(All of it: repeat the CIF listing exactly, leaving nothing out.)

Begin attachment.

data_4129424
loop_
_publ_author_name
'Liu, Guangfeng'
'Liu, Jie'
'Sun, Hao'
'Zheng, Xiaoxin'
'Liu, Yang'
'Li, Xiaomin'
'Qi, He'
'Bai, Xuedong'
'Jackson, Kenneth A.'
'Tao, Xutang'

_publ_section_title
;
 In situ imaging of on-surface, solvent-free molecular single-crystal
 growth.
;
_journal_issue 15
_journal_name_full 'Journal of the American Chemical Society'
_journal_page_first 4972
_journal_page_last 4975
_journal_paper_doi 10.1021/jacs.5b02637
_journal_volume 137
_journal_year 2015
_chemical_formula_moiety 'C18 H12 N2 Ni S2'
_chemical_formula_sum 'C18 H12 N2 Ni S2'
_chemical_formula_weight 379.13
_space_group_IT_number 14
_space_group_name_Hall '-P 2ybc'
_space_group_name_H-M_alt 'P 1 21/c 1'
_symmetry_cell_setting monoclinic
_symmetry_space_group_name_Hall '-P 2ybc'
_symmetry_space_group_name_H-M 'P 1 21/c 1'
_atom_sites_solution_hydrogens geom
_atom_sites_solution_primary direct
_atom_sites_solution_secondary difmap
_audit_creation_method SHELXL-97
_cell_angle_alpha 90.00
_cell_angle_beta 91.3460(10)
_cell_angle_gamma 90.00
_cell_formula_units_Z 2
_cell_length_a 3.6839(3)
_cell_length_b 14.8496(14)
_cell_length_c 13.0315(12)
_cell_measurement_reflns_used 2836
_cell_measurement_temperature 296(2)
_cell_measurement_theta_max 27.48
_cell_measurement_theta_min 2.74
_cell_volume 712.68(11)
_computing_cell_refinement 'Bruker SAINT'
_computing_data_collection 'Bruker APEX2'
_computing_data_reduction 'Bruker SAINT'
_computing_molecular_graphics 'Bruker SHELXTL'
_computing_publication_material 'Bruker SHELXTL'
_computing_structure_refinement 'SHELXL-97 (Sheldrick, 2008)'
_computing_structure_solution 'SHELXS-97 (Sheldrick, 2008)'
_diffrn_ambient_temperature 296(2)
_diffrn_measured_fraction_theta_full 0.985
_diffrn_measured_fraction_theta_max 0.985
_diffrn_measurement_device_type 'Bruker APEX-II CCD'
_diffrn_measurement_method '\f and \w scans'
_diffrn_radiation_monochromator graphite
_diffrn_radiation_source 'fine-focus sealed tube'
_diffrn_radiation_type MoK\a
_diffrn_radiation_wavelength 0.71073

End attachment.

data_4129424
loop_
_publ_author_name
'Liu, Guangfeng'
'Liu, Jie'
'Sun, Hao'
'Zheng, Xiaoxin'
'Liu, Yang'
'Li, Xiaomin'
'Qi, He'
'Bai, Xuedong'
'Jackson, Kenneth A.'
'Tao, Xutang'

_publ_section_title
;
 In situ imaging of on-surface, solvent-free molecular single-crystal
 growth.
;
_journal_issue 15
_journal_name_full 'Journal of the American Chemical Society'
_journal_page_first 4972
_journal_page_last 4975
_journal_paper_doi 10.1021/jacs.5b02637
_journal_volume 137
_journal_year 2015
_chemical_formula_moiety 'C18 H12 N2 Ni S2'
_chemical_formula_sum 'C18 H12 N2 Ni S2'
_chemical_formula_weight 379.13
_space_group_IT_number 14
_space_group_name_Hall '-P 2ybc'
_space_group_name_H-M_alt 'P 1 21/c 1'
_symmetry_cell_setting monoclinic
_symmetry_space_group_name_Hall '-P 2ybc'
_symmetry_space_group_name_H-M 'P 1 21/c 1'
_atom_sites_solution_hydrogens geom
_atom_sites_solution_primary direct
_atom_sites_solution_secondary difmap
_audit_creation_method SHELXL-97
_cell_angle_alpha 90.00
_cell_angle_beta 91.3460(10)
_cell_angle_gamma 90.00
_cell_formula_units_Z 2
_cell_length_a 3.6839(3)
_cell_length_b 14.8496(14)
_cell_length_c 13.0315(12)
_cell_measurement_reflns_used 2836
_cell_measurement_temperature 296(2)
_cell_measurement_theta_max 27.48
_cell_measurement_theta_min 2.74
_cell_volume 712.68(11)
_computing_cell_refinement 'Bruker SAINT'
_computing_data_collection 'Bruker APEX2'
_computing_data_reduction 'Bruker SAINT'
_computing_molecular_graphics 'Bruker SHELXTL'
_computing_publication_material 'Bruker SHELXTL'
_computing_structure_refinement 'SHELXL-97 (Sheldrick, 2008)'
_computing_structure_solution 'SHELXS-97 (Sheldrick, 2008)'
_diffrn_ambient_temperature 296(2)
_diffrn_measured_fraction_theta_full 0.985
_diffrn_measured_fraction_theta_max 0.985
_diffrn_measurement_device_type 'Bruker APEX-II CCD'
_diffrn_measurement_method '\f and \w scans'
_diffrn_radiation_monochromator graphite
_diffrn_radiation_source 'fine-focus sealed tube'
_diffrn_radiation_type MoK\a
_diffrn_radiation_wavelength 0.71073